His father was the Rev. Michael, usually called Miles Burkitt (otherwise Birkhead), of St. Edmund Hall, Oxford, who began his career as a zealous high-churchman, and ended his days in non-conformity. At the Restoration, Miles Burkitt lost the rich rectory of Hitcham. Some time afterwards he was presented to the rectories of Irstead and Neatishead, Norfolk, but was ejected within three months by the Act of Uniformity (1662). He also lost the manor of Eleigh-Monks, Suffolk, belonging to the dean and chapter of Canterbury, which he had purchased from the commonwealth commissioners, and which cost him, with improvements, £2500, he continued to live at Eleigh-Monks, and ultimately prospered ; when he died is unknown. ‘Though,' he said, ‘I have lost many scores of pounds by my nonconformity, yet, blessed be God, I never wanted.' His wife was a Sparrow, of Reade, Suffolk.
William Burkitt’s position was that of an evangelical churchman. His early training was under Goffe, at Bildeston, Suffolk, and at the grammar schools of Stowmarket and Cambridge. He dates his religious conversion from an attack of small-pox, while at the latter school.
On 28 January 1665 he was admitted a sizar at Pembroke Hall, Cambridge, his tutor being William Gibbs. In 1666, when Cambridge was visited with the plague, he was one of the few students who remained in residence. He graduated B.A. in 1668, M.A. in 1672; but was never a fellow, as is sometimes stated.
He left the university to become chaplain at Bildeston Hall, and after this was ordained by Bishop Reynolds at a very early age ; for either in 1671, the year of his majority, or at the beginning of 1672, he was settled at Milden, Suffolk, first as curate in charge, afterwards as rector. In December 1692, he was preferred to the vicarage and lectureship of Dedham, Essex, where he ended his days. While at Milden he was intimate with William Gurnall, rector of the neighbouring parish of Lavenham, the author of ‘The Christian in Compleat Armour,’ and in 1679 preached his funeral sermon.
He preached also in 1691 a violent sermon at Lavenham against some Baptists, who, under one Tredwell from London, were ‘making proselytes by rebaptising them in a nasty horsepond.' Burkitt went to the barn in which the Baptist meeting was held, and repeated his exhortation there. More commendable was his attitude towards the French protestant exiles. His generous efforts in their behalf, begun at midsummer 1687, and continued till 1692, resulted in the raising of £216. 17s., which he personally distributed to needy refugees in Suffolk and Essex.
He exhibited also a zeal for foreign missions; by his great care, pains, an charges, he procured a pious minister to go and settle in Carolina. Possibly this was one of the ‘poor students’ towards whose maintenance at Cambridge he liberally contributed. He was exceedingly charitable, and was diligent in his pastoral duties, preaching thrice a week (besides village services) in a plain style with a winning voice, visiting and catechising with assiduity, and, though greatly attached to the prayer-book, constantly using the liberty of extemporary prayer before sermon. His character was somewhat wanting in geniality. A malignant fever carried him off in a week’s time.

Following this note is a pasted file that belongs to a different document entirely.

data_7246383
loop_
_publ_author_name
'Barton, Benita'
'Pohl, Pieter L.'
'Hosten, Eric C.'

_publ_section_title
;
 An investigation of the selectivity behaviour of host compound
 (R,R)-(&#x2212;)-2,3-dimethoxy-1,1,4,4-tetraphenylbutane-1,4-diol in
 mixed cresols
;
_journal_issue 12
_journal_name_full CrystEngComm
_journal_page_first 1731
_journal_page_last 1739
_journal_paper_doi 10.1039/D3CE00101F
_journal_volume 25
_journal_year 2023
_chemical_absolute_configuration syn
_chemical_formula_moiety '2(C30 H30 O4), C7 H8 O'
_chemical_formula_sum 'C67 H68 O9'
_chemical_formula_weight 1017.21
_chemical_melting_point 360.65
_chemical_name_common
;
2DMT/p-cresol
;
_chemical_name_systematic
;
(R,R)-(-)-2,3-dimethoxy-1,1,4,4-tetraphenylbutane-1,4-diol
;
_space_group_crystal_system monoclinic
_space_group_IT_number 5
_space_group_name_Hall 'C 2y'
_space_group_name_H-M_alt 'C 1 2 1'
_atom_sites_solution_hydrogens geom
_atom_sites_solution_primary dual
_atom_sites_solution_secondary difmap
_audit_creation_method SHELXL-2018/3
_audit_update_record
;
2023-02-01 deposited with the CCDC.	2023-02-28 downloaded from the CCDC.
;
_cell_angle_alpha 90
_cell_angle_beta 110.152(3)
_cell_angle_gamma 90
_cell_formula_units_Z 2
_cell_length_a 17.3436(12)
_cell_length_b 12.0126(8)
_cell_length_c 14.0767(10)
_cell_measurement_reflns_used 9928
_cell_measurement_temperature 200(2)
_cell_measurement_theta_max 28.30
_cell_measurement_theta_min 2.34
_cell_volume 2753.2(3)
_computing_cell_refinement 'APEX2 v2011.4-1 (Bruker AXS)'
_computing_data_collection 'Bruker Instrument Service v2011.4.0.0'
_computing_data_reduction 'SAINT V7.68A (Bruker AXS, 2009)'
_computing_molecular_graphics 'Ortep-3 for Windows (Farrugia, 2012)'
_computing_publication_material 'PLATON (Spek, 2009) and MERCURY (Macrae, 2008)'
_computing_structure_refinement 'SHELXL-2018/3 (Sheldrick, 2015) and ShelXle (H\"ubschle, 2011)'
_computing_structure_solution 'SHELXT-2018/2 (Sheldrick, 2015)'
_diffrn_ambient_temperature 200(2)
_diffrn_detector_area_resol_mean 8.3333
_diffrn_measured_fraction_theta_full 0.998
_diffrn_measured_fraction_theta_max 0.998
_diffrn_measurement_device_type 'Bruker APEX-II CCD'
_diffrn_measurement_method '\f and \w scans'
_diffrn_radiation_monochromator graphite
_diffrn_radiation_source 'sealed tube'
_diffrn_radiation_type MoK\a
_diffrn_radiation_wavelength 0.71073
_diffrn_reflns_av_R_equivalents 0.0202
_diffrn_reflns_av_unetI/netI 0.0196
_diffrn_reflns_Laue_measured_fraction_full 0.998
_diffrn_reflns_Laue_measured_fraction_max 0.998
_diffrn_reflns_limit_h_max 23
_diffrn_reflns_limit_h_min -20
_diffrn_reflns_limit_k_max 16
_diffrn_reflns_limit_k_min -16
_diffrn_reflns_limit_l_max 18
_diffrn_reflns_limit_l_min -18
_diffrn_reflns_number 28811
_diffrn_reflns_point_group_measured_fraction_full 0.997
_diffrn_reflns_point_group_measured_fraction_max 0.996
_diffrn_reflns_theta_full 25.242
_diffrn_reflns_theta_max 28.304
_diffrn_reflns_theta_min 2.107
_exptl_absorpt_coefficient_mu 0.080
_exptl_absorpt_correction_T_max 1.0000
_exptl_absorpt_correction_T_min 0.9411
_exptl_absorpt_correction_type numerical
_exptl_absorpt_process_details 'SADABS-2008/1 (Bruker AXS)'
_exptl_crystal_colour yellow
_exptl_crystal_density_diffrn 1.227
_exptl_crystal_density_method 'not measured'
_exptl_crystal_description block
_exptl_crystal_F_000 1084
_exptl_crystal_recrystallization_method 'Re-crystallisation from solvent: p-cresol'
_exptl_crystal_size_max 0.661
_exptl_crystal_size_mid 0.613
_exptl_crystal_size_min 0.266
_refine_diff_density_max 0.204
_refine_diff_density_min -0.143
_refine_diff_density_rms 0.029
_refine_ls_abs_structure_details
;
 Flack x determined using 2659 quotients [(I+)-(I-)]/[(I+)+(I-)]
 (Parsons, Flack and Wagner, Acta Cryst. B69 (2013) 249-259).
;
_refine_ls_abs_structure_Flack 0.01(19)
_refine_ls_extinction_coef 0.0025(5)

He died on Sunday, 24 October 1703, leaving a widow, and having married thrice. His funeral sermon was preached by his brother-in-law, Nathaniel Parkhurst, M.A. vicar of Yoxford, Suffolk. He bequeathed his house and some land as a residence for the lecturer at Dedham.
- ‘A Sermon reached soon after the solemn Enterrment of Mr. William Gurnall,’ 1680, 4to (from Heb. xiii. 7).
- ‘An Argumentative and Practical Discourse on Infant Baptism,' 1692; reprinted 1722, 12mo (this was the substance of his Lavenham sermon, 1691 ; the preface gives a minute account of the circumstances it was answered by Benjamin Keach, of the ‘Scripture Metaphors) 1681, in ‘The Rector rectified and corrected; or Infant Baptism Unlawful,' 1692, Bvo).
- ‘The Poor Man’s Help, and Young Man’s Guide . . . unto which is added an earnest Exhortation . . .‘ 5th ed. 1701, 8vo; 6th od. 1705, 8vo; another ed. 1715, 8vo; 32nd ed., with title, ‘ A Help and Guide to Christian Families,’ &c., 1764, 8vo, has a supplement of forms of prayer and hymns, with separate title-page.
- ‘Family Instruction, a Catechism, explaining . . . the great and necessary Doctrines of Faith and Holiness’ (Middleton).
- ‘ Explanatory Notes, with Practical Observations on the four Evangelistsf 1700 fol.(Watt).
- ‘Expository Notes, with Practical Observations on the New Testament’ (issued posthumously), 1724, fol. (portrait by White); other editions are 1739, 1784, 1739, 1752, 1753, 1760, 1772, 1779, all folio; 1814, 1819, Alto; abridged by Samuel Glasse, D.D., 1806, 4to, 2 vols. ; another abridgment in one vol. 8vo (on this work Burkitt’s reputation rests; its character is that of a compilation, the original matter being mainly the author's sermon notes; the work has sometimes been accused of heterodoxy. Doddridge says the ‘sentiments vary in different parts of the work, as the authors from whom he took his materials were orthodox or not').
Charles Spurgeon regarded Burkitt's commentary as a "goodly volume," and recommended "attentive perusal" of it.
This article incorporates text from a publication now in the public domain: Gordon, Alexander (1886). "Burkitt, William". In Stephen, Leslie (ed.). Dictionary of National Biography. 7. London: Smith, Elder & Co.